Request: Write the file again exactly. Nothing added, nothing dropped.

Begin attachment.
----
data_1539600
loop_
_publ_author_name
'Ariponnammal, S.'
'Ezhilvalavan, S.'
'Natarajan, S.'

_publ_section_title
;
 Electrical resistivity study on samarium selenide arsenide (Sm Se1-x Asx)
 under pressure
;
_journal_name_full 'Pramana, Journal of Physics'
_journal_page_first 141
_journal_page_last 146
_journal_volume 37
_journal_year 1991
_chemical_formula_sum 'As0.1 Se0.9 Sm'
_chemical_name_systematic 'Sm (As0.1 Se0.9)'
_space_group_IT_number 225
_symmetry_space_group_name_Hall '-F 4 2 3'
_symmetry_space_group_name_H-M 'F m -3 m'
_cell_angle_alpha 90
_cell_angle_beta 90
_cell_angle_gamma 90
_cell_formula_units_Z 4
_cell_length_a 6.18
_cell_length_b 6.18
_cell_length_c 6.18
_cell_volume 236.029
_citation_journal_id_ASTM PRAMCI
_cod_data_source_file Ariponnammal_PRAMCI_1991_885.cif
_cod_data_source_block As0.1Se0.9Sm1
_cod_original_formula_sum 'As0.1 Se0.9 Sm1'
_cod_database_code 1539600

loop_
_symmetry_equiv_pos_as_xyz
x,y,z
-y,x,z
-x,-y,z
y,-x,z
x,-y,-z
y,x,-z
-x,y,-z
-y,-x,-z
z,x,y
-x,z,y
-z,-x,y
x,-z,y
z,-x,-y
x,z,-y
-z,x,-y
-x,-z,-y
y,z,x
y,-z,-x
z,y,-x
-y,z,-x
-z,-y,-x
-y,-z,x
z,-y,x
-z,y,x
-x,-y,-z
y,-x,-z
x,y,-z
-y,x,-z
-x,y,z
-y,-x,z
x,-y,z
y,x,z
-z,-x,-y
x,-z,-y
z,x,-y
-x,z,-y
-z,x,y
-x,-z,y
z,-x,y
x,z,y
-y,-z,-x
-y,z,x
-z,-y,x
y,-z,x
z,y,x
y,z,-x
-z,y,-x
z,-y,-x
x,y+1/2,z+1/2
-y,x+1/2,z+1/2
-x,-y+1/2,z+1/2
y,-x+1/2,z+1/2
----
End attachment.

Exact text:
data_1539600
loop_
_publ_author_name
'Ariponnammal, S.'
'Ezhilvalavan, S.'
'Natarajan, S.'

_publ_section_title
;
 Electrical resistivity study on samarium selenide arsenide (Sm Se1-x Asx)
 under pressure
;
_journal_name_full 'Pramana, Journal of Physics'
_journal_page_first 141
_journal_page_last 146
_journal_volume 37
_journal_year 1991
_chemical_formula_sum 'As0.1 Se0.9 Sm'
_chemical_name_systematic 'Sm (As0.1 Se0.9)'
_space_group_IT_number 225
_symmetry_space_group_name_Hall '-F 4 2 3'
_symmetry_space_group_name_H-M 'F m -3 m'
_cell_angle_alpha 90
_cell_angle_beta 90
_cell_angle_gamma 90
_cell_formula_units_Z 4
_cell_length_a 6.18
_cell_length_b 6.18
_cell_length_c 6.18
_cell_volume 236.029
_citation_journal_id_ASTM PRAMCI
_cod_data_source_file Ariponnammal_PRAMCI_1991_885.cif
_cod_data_source_block As0.1Se0.9Sm1
_cod_original_formula_sum 'As0.1 Se0.9 Sm1'
_cod_database_code 1539600

loop_
_symmetry_equiv_pos_as_xyz
x,y,z
-y,x,z
-x,-y,z
y,-x,z
x,-y,-z
y,x,-z
-x,y,-z
-y,-x,-z
z,x,y
-x,z,y
-z,-x,y
x,-z,y
z,-x,-y
x,z,-y
-z,x,-y
-x,-z,-y
y,z,x
y,-z,-x
z,y,-x
-y,z,-x
-z,-y,-x
-y,-z,x
z,-y,x
-z,y,x
-x,-y,-z
y,-x,-z
x,y,-z
-y,x,-z
-x,y,z
-y,-x,z
x,-y,z
y,x,z
-z,-x,-y
x,-z,-y
z,x,-y
-x,z,-y
-z,x,y
-x,-z,y
z,-x,y
x,z,y
-y,-z,-x
-y,z,x
-z,-y,x
y,-z,x
z,y,x
y,z,-x
-z,y,-x
z,-y,-x
x,y+1/2,z+1/2
-y,x+1/2,z+1/2
-x,-y+1/2,z+1/2
y,-x+1/2,z+1/2